In view of our conclusion that Instruction No. 2 embodied a submission of general negligence only and should not have been given in conjunction with Instruction No. 4 submitting specific humanitarian negligence, we need not here undertake to determine whether Instruction No. 3 constituted a sufficient submission of specific negligence of defendant in operating her car at an excessive rate of speed under the undisputed facts and circumstances shown in evidence.

We have not overlooked plaintiff's insistence that defendant waived any error in the submission of her case under instructions hypothesizing both general and specific negligence by voluntarily joining in such submission in requesting and having the trial court give her Instructions E and F. The contention is without merit. In *532 the first place, the record does not confirm plaintiff's assertion that defendant voluntarily joined in any submission. At the close of the evidence, defendant moved for a directed verdict upon the ground there was no submissible case made against defendant, which motion was overruled. The record then shows that defendant sufficiently objected and saved her exceptions to each and every instruction given in behalf of plaintiff. See Section 510.210 RSMo 1949, V.A.M.S. It was then, and in that state of the record, that defendant's instructions were given. Under such circumstances, defendant cannot be said to have voluntarily joined in the submission complained of. McGrew v. Thompson, 353 Mo. 856, 184 S.W.2d 994, 998[9]; Kelly v. Lahey, Mo.App., 232 S.W.2d 177, 180. In the second place, Instructions E and F, however erroneous they may have been in ignoring the issue of defendant's antecedent negligently excessive speed, in no way or manner join in or waive the above discussed errors in plaintiff's instructions. Instruction E undertakes to hypothesize a negative finding of certain specific negligence on the part of defendant and a finding that the negligence of Mrs. Bohlig was the sole cause of the collision. Instruction F is a converse of plaintiff's humanitarian Instruction No. 4. (It seems, however, to ignore the issue of defendant's primary negligence in operating her car at an excessive speed, by directing a verdict for defendant if the jury should find no negligence on the part of defendant after the Bohlig car came into a position of peril.)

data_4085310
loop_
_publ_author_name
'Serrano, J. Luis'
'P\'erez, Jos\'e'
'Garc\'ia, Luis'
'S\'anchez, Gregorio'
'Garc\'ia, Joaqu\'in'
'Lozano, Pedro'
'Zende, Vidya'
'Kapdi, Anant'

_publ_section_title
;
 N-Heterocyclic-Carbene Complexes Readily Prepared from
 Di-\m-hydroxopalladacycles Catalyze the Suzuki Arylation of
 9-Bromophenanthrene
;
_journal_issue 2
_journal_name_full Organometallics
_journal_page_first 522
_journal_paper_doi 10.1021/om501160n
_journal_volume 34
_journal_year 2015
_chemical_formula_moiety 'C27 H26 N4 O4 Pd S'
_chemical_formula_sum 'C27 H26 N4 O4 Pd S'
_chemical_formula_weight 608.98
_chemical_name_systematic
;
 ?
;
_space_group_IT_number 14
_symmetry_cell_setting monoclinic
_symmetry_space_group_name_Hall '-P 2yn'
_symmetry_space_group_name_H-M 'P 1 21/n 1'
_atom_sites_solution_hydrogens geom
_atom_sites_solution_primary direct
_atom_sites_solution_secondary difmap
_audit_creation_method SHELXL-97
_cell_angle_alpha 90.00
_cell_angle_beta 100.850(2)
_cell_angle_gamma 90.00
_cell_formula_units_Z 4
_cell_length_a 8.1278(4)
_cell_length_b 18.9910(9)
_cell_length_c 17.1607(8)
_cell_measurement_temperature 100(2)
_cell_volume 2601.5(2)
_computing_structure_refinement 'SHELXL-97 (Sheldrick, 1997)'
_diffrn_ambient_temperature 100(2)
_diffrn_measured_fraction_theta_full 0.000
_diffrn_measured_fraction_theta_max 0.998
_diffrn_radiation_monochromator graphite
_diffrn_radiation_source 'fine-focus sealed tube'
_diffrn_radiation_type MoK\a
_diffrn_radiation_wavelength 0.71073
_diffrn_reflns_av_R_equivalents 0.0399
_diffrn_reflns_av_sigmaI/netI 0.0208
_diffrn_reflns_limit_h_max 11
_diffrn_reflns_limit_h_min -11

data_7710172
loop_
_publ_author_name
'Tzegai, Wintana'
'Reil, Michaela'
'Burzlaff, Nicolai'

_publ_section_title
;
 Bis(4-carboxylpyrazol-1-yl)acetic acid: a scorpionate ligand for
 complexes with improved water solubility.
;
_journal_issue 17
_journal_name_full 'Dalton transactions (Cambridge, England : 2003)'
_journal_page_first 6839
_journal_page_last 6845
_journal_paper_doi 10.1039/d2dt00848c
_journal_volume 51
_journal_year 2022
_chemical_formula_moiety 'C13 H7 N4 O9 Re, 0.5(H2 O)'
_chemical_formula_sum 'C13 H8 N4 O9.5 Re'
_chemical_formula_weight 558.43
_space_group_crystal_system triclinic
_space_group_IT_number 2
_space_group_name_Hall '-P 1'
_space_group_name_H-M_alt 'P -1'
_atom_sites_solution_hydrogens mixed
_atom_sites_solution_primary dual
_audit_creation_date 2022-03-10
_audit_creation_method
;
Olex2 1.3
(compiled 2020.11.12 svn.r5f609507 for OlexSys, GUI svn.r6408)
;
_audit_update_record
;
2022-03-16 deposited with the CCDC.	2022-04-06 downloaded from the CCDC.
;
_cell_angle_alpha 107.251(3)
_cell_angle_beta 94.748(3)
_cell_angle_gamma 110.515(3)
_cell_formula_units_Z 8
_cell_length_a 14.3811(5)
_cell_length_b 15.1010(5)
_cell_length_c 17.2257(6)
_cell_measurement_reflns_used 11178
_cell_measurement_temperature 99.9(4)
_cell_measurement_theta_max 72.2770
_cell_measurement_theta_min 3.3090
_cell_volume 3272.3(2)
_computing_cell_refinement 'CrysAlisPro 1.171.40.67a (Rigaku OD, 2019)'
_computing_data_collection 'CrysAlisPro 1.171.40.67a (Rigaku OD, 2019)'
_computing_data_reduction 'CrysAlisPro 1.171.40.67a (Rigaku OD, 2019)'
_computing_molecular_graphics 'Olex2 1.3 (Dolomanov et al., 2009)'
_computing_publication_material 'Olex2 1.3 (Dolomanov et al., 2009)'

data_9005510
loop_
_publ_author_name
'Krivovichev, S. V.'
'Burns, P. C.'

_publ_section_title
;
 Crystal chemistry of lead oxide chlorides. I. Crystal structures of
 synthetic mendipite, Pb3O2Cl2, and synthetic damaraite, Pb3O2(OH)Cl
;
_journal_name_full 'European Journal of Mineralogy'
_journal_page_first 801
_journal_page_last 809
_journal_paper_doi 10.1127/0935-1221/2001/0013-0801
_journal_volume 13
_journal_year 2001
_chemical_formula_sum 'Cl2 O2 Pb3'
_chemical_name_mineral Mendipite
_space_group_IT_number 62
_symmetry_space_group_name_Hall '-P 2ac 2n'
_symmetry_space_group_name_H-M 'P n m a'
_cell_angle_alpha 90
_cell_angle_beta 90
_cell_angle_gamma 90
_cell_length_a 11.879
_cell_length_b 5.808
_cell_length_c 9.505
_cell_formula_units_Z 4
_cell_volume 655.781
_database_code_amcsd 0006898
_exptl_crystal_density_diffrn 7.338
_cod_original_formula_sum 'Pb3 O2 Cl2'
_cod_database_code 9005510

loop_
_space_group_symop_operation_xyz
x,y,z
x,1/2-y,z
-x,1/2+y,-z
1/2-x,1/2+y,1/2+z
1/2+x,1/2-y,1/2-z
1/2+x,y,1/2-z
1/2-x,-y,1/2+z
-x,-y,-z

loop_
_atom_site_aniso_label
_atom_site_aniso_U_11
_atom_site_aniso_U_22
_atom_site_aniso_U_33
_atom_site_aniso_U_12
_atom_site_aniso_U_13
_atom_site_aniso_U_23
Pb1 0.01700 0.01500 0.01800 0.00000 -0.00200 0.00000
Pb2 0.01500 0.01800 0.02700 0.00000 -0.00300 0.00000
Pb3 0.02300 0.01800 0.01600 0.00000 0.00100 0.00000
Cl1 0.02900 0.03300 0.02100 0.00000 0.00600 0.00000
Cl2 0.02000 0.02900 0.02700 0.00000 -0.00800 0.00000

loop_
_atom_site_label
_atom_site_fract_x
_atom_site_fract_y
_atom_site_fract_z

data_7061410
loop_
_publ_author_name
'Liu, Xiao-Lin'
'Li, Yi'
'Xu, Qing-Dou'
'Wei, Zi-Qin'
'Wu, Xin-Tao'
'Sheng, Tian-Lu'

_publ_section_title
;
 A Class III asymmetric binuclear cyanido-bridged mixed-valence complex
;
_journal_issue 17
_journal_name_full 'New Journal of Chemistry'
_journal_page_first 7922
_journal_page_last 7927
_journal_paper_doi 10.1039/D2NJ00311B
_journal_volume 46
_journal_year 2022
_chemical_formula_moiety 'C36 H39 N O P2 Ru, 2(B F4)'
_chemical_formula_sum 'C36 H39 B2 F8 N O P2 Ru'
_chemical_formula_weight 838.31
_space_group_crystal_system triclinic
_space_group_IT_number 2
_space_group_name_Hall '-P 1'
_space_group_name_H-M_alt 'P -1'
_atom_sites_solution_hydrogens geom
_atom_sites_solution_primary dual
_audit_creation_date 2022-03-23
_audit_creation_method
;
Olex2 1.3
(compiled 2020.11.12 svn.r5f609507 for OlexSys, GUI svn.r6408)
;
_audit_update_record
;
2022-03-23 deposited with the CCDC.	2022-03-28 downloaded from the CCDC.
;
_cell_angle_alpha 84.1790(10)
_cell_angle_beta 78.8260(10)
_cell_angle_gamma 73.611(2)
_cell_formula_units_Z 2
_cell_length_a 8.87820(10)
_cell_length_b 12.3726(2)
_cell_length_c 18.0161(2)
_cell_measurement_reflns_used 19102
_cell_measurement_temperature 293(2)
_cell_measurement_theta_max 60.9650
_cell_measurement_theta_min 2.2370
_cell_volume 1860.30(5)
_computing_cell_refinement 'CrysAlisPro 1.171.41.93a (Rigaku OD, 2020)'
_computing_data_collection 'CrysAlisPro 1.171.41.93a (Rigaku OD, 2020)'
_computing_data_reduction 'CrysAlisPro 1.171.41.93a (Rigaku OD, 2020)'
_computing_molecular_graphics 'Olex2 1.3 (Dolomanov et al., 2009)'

And, finally, we think it extremely doubtful that humanitarian negligence, in its true sense, is applicable to the facts in this case. It is tacitly admitted that plaintiff is not chargeable with any negligence, and it is difficult, therefore, to see how or in what manner plaintiff, as defendant's guest, could come into a position of peril other than through the antecedent negligence of defendant or Mrs. Bohlig, or both of them. Consequently, it seems clear that, as to her passenger, defendant's negligence, if any, was primary rather than humanitarian.

For the reasons stated, the judgment is reversed and the cause remanded.

All concur.